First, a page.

We did a bit of bush bashing to get down to the river and pottered our way up for a minute or two. Andrew made a passing comment about how fishy the eye of the pool ahead looked, and what do you know, there was a fish. I was first up today and commenced my attempts with a size 16 version of my go-to nymph. I wish I could say that the fish took it with wild abandon, however this was not the case. In fact the whole time I fished to it the brownie didn’t swing to take a natural once. Changed nymphs several times before settling for a fly I had received in a flyshop flyswap (Thanks HerkDrvr/JD). The weight on the fly just seemed right, plus it had that tinge of red which can so often trigger a response early season. My first cast went slightly wide but the second was drifting right over its nose. The fish didn’t appear to move a muscle. It just sat there finning in the current. Hang on, my indicator just dropped. STRIKE! It must have simply opened its mouth to intercept the passing nymph. Immediately after feeling the prick of the hook the fish took off for the other side of the river. I put as much pressure on it as I dared and managed to halt its progress. A dogged battle ensued in the middle of the stream before I began to get the upper hand. Finally the fish was in the net thanks to a graceless (but hella effective) swipe from Andrew. Upon examination the fly was barely imbedded right on the neb.
This is how close I was to losing it.
And the prey we seek.
That proved to be the one and only fish we saw in that stream for the day. After being bluffed a couple of times due to the heavy flow we ended up cutting our losses and heading back to the car to continue our day elsewhere.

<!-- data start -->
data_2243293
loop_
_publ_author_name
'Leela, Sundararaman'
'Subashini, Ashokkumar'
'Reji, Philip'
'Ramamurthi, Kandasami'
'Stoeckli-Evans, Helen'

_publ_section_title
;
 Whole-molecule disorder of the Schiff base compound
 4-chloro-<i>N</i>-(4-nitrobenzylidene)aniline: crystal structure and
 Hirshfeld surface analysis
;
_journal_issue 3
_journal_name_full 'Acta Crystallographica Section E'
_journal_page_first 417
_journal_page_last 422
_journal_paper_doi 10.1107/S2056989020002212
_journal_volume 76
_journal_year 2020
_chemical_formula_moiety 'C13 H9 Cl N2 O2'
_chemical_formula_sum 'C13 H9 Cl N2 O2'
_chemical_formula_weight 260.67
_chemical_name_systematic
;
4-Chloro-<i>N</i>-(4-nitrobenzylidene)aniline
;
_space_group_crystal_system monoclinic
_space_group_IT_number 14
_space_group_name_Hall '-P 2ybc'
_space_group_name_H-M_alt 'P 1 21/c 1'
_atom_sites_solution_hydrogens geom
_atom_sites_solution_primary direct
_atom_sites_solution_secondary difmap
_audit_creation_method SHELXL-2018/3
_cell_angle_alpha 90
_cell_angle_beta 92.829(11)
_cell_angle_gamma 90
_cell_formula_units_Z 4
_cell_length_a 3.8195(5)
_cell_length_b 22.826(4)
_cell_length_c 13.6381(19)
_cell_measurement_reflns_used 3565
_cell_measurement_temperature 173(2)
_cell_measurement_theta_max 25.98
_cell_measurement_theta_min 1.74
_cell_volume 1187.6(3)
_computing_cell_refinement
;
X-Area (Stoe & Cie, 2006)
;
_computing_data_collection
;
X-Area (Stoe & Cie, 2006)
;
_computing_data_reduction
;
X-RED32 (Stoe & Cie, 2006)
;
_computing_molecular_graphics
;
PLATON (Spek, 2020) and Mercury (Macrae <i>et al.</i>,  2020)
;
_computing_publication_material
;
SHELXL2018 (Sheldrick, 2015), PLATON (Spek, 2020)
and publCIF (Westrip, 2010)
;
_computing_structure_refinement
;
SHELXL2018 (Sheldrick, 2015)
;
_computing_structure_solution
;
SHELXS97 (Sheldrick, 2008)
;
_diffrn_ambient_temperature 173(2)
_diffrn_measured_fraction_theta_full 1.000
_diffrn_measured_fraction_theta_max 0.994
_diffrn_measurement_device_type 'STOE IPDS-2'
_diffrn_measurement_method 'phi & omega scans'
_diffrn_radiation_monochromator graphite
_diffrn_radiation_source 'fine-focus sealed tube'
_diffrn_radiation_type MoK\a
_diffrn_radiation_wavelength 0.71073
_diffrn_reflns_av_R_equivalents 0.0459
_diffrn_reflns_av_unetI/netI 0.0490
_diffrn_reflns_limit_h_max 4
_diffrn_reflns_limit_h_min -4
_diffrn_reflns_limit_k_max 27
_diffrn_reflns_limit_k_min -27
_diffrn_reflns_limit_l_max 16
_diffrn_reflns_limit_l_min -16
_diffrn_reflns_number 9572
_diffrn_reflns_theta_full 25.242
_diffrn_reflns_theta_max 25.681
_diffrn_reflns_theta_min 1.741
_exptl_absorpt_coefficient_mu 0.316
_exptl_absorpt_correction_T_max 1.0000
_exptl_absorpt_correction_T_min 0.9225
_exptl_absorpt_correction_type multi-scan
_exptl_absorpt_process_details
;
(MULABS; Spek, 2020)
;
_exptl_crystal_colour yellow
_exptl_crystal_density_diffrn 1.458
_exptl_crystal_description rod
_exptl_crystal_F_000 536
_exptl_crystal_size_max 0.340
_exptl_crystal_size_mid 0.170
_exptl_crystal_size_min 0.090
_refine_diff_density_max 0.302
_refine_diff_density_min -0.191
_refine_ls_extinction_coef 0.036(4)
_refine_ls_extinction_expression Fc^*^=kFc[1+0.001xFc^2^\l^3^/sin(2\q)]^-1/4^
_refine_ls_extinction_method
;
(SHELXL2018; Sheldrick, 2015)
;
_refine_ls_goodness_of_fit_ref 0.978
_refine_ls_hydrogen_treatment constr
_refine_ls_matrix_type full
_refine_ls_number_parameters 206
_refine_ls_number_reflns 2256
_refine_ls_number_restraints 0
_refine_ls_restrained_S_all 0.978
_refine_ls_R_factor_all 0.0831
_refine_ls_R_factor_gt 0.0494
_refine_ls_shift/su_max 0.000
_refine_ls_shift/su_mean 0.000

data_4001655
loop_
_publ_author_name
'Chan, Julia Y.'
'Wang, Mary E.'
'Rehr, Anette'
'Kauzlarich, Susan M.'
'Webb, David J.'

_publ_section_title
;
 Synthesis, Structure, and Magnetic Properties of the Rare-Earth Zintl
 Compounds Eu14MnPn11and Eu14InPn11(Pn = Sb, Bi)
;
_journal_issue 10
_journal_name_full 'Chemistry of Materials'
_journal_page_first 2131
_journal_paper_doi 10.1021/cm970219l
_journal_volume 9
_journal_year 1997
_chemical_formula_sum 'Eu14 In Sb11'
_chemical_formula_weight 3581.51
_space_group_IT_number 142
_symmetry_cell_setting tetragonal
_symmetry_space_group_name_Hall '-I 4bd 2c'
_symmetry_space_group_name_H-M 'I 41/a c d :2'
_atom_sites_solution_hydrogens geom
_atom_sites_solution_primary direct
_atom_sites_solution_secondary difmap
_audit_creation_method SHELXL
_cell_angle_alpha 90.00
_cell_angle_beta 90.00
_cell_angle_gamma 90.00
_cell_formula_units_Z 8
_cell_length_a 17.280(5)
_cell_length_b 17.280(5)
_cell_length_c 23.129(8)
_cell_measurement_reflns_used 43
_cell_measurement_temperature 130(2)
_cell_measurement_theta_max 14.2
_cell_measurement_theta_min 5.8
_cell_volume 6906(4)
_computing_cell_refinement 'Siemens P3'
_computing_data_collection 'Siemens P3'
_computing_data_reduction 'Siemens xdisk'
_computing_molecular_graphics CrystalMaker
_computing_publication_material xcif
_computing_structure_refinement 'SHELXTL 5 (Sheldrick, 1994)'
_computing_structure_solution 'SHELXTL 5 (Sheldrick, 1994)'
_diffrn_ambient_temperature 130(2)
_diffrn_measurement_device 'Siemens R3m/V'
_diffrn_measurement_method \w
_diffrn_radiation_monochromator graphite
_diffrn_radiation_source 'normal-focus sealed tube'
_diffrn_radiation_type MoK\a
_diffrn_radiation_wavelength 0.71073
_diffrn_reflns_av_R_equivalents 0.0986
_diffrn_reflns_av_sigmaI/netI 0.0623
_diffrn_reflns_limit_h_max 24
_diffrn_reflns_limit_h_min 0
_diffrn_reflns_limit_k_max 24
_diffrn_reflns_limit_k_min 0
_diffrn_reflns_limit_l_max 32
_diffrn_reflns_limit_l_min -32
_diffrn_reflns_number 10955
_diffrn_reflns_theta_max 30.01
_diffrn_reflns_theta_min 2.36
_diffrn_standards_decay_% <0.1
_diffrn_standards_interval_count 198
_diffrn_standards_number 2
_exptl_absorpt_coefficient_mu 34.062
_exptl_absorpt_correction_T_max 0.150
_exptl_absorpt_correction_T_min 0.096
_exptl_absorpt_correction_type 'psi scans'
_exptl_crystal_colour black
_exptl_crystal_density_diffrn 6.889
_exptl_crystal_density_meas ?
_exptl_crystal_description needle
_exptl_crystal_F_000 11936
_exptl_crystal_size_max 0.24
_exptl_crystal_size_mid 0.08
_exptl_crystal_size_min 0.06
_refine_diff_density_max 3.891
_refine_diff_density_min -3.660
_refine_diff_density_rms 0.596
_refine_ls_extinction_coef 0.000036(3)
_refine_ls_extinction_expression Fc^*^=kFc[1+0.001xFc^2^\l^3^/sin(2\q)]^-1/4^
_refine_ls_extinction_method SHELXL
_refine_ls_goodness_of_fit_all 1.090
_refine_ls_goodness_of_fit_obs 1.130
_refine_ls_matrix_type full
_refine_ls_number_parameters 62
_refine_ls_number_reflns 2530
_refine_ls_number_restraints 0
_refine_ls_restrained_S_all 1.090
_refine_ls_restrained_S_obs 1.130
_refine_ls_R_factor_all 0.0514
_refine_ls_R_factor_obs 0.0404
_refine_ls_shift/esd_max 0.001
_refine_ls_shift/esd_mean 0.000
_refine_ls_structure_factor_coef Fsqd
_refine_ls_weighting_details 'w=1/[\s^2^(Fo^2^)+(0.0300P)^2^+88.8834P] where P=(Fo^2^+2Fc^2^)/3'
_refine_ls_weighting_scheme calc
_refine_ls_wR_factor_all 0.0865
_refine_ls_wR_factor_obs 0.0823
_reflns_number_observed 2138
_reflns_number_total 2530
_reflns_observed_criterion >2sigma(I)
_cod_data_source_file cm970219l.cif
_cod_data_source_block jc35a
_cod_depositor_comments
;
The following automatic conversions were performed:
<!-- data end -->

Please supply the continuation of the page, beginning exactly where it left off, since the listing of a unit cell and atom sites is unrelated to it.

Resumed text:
We ended up deciding to have a potter up a delightful small stream that neither of us had fished in the past. Started slowly without seeing much. I was on one side of the stream with Andrew on the other. Suddenly he exclaimed ‘****’, the bow wave heading upstream explaining to me the cause of his frustration. Not much further up he spotted a fish apparently unaffected by the spooked fish’s antics. First cast over it with a small colubriscus and bang, fish on.
A good bend in the rod.
We pottered up a bit further before spotting a fish sitting just back from a branch in the tail out of a pool.
Spot the fish.
I couldn’t quite rustle up Andrew’s first cast magic, and ended up changing my flies several times before finally hooking the fish on a small #16 grey and brown nymph. It put up a pretty damn good scrap given the confines of the small stream, but eventually it too succumbed to the pressure.
A great fish for such a small stream.
Grip and grin.
We prospected our way up for another 15 minutes before Andrew again spotted a fish. It was sitting just off a swirling back current, clearly darting into the swirl to feed. Andrew pitched his nymph into the back current and we enjoyed a great visual of the fish moving a good metre to take his nymph. This proved to be the scrap of the day, really making his reel sing.
Hey there fish.
After this we continued our way up, but didn’t see another fish. Possibly they were having their afternoon tea break, but the glare was pretty crappy. We turned back, content with our efforts. I tried to make friends with the old lady in the tea room on the way home, she was not friendly back.
This may well be my last report for a couple of weeks. I’ve got 3rd year law exams starting in just a couple of weeks, so for the first time ever I may have to prioritise something over fishing. Keep the comments coming guys, and be sure to subscribe in order to stay posted.